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Armageddon: The Battle for Germany 1944-45 [Kindle Edition]

Max Hastings
4.5 out of 5 stars  See all reviews (139 customer reviews)

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Book Description

One of the greatest military feats during the Second World War was the transformation of the German force's activities in the weeks following the battles in Holland and the German border, where the Allies had finally inflicted the greatest catastrophes of modern war on them.

Somehow the Germans found the strength to halt the Allied advance in its tracks and to prolong the war to 1945. This book is the epic story of those last eight months of the war in northern Europe.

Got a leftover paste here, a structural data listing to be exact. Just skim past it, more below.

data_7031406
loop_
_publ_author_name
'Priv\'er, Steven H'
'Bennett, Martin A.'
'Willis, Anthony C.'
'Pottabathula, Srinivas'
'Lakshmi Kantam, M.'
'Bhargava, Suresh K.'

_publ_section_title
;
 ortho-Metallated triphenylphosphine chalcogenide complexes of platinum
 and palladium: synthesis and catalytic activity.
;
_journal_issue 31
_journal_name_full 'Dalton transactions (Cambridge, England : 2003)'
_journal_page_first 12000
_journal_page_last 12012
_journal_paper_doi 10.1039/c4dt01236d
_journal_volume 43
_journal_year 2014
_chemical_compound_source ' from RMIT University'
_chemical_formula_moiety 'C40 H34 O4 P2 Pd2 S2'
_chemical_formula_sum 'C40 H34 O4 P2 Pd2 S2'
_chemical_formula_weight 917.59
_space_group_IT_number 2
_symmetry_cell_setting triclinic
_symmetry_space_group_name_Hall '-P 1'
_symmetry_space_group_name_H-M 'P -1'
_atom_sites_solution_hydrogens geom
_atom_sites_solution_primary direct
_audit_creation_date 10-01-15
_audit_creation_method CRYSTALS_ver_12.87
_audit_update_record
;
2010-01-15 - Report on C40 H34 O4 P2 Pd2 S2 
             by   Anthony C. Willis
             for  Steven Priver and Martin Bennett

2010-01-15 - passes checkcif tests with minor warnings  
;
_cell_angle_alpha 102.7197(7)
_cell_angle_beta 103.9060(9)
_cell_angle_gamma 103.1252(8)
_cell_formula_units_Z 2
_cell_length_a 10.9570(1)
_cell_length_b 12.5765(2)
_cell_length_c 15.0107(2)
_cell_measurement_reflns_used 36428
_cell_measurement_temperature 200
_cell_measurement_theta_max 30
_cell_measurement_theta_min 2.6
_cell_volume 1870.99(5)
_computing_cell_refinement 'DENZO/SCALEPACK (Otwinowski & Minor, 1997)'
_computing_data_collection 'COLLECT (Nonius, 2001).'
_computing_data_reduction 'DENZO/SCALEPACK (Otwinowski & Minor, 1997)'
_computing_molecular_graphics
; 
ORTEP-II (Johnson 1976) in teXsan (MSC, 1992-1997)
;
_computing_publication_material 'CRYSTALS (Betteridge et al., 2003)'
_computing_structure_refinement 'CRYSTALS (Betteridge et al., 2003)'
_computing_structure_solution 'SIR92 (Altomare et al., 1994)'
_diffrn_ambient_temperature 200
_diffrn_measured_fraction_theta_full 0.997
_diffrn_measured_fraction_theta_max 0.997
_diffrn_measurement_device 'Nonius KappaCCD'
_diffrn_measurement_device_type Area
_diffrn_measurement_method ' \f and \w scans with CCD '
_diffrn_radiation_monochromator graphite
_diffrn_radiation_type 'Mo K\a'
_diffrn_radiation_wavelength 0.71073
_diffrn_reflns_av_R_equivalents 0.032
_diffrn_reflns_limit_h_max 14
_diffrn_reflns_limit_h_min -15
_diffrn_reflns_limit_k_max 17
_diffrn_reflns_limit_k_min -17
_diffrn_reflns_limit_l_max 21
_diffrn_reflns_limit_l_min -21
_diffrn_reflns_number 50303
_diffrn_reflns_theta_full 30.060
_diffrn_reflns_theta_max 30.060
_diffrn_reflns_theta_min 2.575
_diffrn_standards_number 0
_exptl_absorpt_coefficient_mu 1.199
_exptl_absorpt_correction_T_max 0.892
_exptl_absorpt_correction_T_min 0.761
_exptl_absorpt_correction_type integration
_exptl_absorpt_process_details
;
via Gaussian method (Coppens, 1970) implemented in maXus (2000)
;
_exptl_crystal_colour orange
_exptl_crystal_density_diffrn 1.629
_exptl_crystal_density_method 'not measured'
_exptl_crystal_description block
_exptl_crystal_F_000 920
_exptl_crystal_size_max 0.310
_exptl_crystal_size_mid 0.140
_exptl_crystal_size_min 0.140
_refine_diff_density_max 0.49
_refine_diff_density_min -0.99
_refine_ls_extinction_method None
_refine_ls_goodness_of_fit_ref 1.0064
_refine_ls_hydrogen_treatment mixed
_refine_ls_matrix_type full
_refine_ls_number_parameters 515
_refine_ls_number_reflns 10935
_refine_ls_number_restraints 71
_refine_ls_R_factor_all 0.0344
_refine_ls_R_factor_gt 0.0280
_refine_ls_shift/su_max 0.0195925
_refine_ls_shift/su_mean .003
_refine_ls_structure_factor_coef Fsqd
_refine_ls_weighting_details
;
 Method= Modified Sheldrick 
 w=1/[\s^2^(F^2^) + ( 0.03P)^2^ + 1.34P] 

'As a military historian Max Hastings has few equals' Times Literary Supplement

'Max Hastings now stands in the first rank of writers on modern war' Financial Times

Product Description


'a fascinating account... comes as a corrective to Hollywood's irresistible makeover of the war' -- Daily Telegraph


"'As a military historian Max Hastings has few equals' Times Literary Supplement 'Max Hastings now stands in the first rank of writers on modern war' Financial Times"

Product details

  • Format: Kindle Edition
  • File Size: 4392 KB
  • Print Length: 660 pages
  • Publisher: Pan; Reprints edition (19 April 2012)
  • Sold by: Amazon Media EU S.à r.l.
  • Language: English
  • ASIN: B007V2VCBG
  • Text-to-Speech: Enabled
  • X-Ray:
  • Word Wise: Not Enabled
  • Average Customer Review: 4.5 out of 5 stars  See all reviews (139 customer reviews)
  • Amazon Bestsellers Rank: #21,098 Paid in Kindle Store (See Top 100 Paid in Kindle Store)